If you’re over 55 and looking to access some of the cash tied up in your home, then an equity release mortgage might be for you.
According to figures from the Telegraph, the number of equity release financial products available are rising, with almost 39,000 UK homeowners taking them up in the first half of last year alone.
While this can be an attractive way to access funds without having to sell your property, it also comes with several risks, and so here CashLady explores equity release in more detail.
What is an equity release mortgage?
Equity release may be an option for you if you are over the age of 55 and want to unlock the cash tied up in your property.
Various policies allow you to do this and you aren’t required to have a fully paid-off mortgage first.
You can take the money that you release in one lump sum, in smaller amounts over time, or as a combination of the two.
Depending on the type of plan you go for, you normally do not need to make any repayments as the interest will be rolled up and added onto the loan.
If you wish, you may decide to make monthly interest repayments so the amount you owe doesn’t increase.
What happens to your home under equity release?
Equity release allows you to remain in your home for the rest of your life or until you go into long term care.
The type of plan that you go for has different outcomes for your property.
A lifetime mortgage
If you opt for a lifetime mortgage, one of the most popular types of equity release, then you retain ownership of your property while you live there.
The home is then sold to pay off your loan once you die or go into long term care.
You can choose to ring-fence some of the value of your property as an inheritance for your family.
Interest is charged on what you have borrowed, which can be repaid or added on to the total loan amount.
Home reversion plan
For property owners over 65, you can select a plan where you sell all or a portion of your property, in return for a tax-free lump sum, and then stay in your home as a tenant, paying no rent.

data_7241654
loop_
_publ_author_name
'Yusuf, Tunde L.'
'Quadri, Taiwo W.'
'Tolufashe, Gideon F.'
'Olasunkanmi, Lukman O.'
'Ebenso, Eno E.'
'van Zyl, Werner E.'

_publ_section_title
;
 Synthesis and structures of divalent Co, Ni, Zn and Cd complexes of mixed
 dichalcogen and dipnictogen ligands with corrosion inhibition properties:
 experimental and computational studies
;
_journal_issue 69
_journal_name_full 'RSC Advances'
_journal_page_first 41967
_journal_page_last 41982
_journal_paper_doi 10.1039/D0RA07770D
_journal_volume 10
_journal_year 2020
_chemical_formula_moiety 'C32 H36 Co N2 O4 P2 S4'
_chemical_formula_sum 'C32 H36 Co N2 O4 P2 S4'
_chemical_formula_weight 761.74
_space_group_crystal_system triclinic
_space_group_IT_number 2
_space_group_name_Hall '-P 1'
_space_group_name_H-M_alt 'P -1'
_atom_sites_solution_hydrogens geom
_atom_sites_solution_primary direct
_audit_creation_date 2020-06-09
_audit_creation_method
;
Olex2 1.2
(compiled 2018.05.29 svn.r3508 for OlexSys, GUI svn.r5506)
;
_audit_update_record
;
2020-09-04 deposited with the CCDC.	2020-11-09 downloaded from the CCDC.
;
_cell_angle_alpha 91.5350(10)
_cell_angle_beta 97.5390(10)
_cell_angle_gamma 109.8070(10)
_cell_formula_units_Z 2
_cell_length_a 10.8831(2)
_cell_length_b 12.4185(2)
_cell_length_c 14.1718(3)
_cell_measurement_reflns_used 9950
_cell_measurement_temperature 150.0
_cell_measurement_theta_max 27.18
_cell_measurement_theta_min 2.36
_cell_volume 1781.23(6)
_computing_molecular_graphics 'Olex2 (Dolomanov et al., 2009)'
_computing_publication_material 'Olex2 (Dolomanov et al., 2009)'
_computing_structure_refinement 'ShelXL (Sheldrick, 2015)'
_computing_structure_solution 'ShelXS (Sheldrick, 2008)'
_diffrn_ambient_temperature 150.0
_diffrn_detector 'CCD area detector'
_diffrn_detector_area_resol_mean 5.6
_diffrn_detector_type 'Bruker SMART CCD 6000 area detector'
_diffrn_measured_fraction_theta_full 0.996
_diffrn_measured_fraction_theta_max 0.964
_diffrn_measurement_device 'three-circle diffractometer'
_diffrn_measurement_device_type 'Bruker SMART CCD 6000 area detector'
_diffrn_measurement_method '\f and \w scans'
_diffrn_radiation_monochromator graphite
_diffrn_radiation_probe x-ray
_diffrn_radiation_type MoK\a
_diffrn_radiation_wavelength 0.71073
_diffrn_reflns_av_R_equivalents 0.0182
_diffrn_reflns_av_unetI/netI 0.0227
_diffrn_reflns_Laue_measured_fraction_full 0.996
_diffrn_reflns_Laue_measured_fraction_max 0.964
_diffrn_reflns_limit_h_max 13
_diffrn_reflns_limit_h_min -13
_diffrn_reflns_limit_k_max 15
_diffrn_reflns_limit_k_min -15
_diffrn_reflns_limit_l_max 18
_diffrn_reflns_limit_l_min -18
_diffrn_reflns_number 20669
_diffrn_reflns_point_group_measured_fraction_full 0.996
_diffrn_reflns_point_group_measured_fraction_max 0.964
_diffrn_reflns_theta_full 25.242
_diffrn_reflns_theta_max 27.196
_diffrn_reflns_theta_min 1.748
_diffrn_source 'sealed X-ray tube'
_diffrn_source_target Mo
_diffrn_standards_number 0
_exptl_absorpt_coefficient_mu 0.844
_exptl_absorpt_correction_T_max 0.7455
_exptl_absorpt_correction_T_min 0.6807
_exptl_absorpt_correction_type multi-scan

In this case, you no longer remain the owner of your property.
If you are considering any form of equity release, then you are strongly advised to seek professional financial advice before signing up to a policy.
The advantages of equity release
- Receive a tax-free lump sum and/or smaller, regular payments to supplement your income while continuing to live in your home until you die or move into residential care
- Benefit from any rise in the value of your property depending on your plan
- Move into a suitable alternative property in the future, as equity release is often transferable
- Continue to live in and retain ownership of your home if you chose a lifetime mortgage
The disadvantages of equity release
- Reduced value of your estate (everything that you own) and the amount that will go to your beneficiaries in your will
- The reversion company owns all or a part-share of your home with a home reversion plan
- Receiving a lump sum or taking extra cash to supplement your income may reduce your entitlement to means-tested benefits, now or in the future
- If you receive care at home funded fully or partially by the local council, they may start charging you or ask you to pay more for your care
Alternatives to equity release
Money Saving Expert advises that equity release isn’t something to be taken on lightly, so first, evaluate whether downsizing your property could be a better option.
Selling up and moving to a smaller home, would potentially allow you to release funds and live off the excess cash that you make on the sale.
A new, smaller property could also be more suitable as you age.